Chelsie Gilbeau wearing blue scrubs standing front of hospital with arms crossed

‘That I was able to recover gives them hope’: Respiratory therapist shares COVID-19 experience

(SACRAMENTO)

When the COVID-19 pandemic hit the United States in March 2020, Chelsie Gilbeau, who specializes in respiratory care, stepped to the front lines to care for some of the most critically ill patients at UC Davis Medical Center.

As a respiratory therapist, Gilbeau’s role was to help patients with their breathing or airway problems. One condition she treated was acute respiratory distress syndrome, a serious condition that can occur with COVID-19.

“I still remember how much sicker our COVID-19 patients were than our other patients,” Gilbeau said. “Most of our usual treatments for other respiratory diseases did not work for our COVID-19 patients. Ventilators usually helped, but proning (placing a person facedown) patients did not alleviate their symptoms.”

Health care provider becomes a patient

After a few weeks of working in the hospital with COVID-19 patients, Gilbeau came down with what she first thought was a cold. Soon her symptoms worsened, and she tested positive for COVID-19. Still, she thought she could take care of herself at home.

“I did everything I could to not go to the hospital,” Gilbeau recalled. “I was really sick, but as an experienced specialist in respiratory care, I knew how to manage my symptoms and give myself breathing treatments if needed.”

Within days, Gilbeau’s most intense COVID-19 symptoms abated, but she was still struggling with a lingering cough and dizziness. Her heart rate would jump to 170 just from getting up to go to the bathroom.

After speaking with her primary care physician, Gilbeau was referred to Richart Harper, interim division chief of Pulmonary, Critical Care and Sleep Medicine at UC Davis Health. She was soon diagnosed with Postural Orthostatic Tachycardia Syndrome (POTS) – an abnormal increase in heart rate that occurs after sitting up or standing. She was later also diagnosed with post-COVID, sometimes also called long COVID.

Chelsie Gilbeau wearing blue scrubs smiling and standing front of hospital with arms crossed
Chelsie Gilbeau is a respiratory therapist at UC Davis Medical Center

The symptoms of POTS include but are not limited to:

  • lightheadedness (occasionally with fainting)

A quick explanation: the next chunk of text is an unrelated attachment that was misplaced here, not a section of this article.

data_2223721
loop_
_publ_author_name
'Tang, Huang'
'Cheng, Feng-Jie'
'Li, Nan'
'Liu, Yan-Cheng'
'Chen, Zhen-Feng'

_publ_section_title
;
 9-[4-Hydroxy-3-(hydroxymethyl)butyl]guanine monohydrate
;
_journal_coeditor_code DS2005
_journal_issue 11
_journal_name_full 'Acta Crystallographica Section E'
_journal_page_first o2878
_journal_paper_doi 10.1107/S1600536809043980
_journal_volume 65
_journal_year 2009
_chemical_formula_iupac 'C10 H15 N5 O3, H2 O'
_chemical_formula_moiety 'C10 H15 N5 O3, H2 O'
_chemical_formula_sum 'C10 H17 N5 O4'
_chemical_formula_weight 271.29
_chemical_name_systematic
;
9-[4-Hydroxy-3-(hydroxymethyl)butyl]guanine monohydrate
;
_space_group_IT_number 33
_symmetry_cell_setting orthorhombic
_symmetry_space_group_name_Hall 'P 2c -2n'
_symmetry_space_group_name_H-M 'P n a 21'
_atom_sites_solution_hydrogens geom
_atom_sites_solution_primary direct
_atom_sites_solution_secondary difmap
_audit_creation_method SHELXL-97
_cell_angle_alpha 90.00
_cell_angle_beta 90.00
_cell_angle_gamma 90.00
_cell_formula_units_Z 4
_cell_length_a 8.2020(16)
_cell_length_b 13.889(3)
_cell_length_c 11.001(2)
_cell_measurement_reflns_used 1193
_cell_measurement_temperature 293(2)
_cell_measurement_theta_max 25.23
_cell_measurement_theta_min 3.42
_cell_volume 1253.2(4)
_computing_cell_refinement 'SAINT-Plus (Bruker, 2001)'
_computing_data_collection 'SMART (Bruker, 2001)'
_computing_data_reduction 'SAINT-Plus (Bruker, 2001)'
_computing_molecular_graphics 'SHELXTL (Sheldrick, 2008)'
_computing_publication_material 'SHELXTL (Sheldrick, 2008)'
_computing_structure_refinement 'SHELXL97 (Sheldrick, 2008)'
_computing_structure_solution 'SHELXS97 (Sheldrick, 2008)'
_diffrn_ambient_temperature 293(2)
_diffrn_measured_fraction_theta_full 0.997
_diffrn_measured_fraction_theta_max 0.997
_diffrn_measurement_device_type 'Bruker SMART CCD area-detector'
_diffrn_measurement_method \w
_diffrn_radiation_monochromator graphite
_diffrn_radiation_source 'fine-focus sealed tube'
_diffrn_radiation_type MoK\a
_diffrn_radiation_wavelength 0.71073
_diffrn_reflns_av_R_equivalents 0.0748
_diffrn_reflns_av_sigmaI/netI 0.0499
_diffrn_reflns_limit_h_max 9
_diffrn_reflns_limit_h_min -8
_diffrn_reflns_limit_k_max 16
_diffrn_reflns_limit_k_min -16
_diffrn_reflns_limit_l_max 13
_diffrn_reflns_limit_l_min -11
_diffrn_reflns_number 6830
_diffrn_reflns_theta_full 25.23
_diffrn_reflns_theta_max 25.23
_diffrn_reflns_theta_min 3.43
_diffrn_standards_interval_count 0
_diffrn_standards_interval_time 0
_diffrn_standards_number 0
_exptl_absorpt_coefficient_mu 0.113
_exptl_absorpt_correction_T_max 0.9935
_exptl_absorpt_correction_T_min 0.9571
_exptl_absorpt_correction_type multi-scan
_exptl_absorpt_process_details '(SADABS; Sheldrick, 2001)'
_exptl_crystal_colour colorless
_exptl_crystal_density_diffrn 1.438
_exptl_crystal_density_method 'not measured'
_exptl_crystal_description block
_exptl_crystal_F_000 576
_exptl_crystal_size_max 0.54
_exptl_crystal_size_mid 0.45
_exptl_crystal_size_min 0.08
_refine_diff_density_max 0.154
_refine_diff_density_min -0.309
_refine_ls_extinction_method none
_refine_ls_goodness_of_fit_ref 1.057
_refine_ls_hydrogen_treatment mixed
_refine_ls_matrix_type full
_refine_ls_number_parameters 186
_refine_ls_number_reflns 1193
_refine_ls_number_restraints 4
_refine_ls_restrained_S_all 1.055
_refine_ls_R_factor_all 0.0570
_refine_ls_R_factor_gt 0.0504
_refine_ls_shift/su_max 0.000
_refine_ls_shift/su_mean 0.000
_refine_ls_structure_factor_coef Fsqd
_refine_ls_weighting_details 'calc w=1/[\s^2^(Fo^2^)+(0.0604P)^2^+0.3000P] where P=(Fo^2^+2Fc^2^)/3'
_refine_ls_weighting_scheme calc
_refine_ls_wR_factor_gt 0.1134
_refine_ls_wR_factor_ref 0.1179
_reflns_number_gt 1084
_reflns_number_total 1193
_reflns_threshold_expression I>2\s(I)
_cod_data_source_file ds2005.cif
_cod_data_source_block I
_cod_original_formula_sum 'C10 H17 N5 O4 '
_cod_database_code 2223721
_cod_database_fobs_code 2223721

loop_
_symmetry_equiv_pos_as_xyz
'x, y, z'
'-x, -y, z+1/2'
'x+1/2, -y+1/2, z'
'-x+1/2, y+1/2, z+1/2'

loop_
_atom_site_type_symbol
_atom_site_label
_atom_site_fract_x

• difficulty thinking and concentrating (brain fog)
  • fatigue
  • intolerance of exercise
  • headache
  • blurry vision
  • palpitations
  • tremors
  • nausea

“It was definitely a scary diagnosis, but I was happy to finally know what I was dealing with,” said Gilbeau.

Rehabbing from post-COVID

To treat her condition, Gilbeau was referred to UC Davis Health's Pulmonary Rehabilitation Program. The program has been supporting patients with post-COVID symptoms since early in the pandemic.

The Pulmonary Rehabilitation Program at UC Davis Health is accredited by the American Association of Cardiovascular and Pulmonary Rehabilitation. It empowers patients with lung conditions through education, exercise, motivation and support to help improve their quality of life. The multidisciplinary team of specialists provide a wide range of care including a comprehensive evaluation, monitored and supervised exercise, education, psychosocial support and nutritional guidance.

Exercises and therapies with post-COVID patients include seated exercises with Therabands, weights, cardio and practicing proper breathing techniques. Throughout the exercises, respiratory therapists continuously monitor patient’s heart rates, oxygen levels and blood pressure.

“Pulmonary rehab was super helpful – it helped me learn how to do things in moderation and not exacerbate my symptoms,” said Gilbeau. “I still am dealing with occasional trouble breathing and dizziness, but it is now much more manageable.”

Giving hope to others

After five months of treatment and rehab, Gilbeau returned to UC Davis Medical Center to resume caring for COVID-19 patients.

While treatment options for COVID-19 patients have improved since the beginning of the pandemic, Gilbeau notes that COVID-19 patients are still scared when they are hospitalized.

“A lot of our hospitalized COVID-19 patients still think they are going to die,” shared Gilbeau. “To be able to share with them what I went through and show them that I was able to recover gives them hope. I am happy to be able to not just care for them physically while they are sick, but also be able to inspire them in their recovery.”

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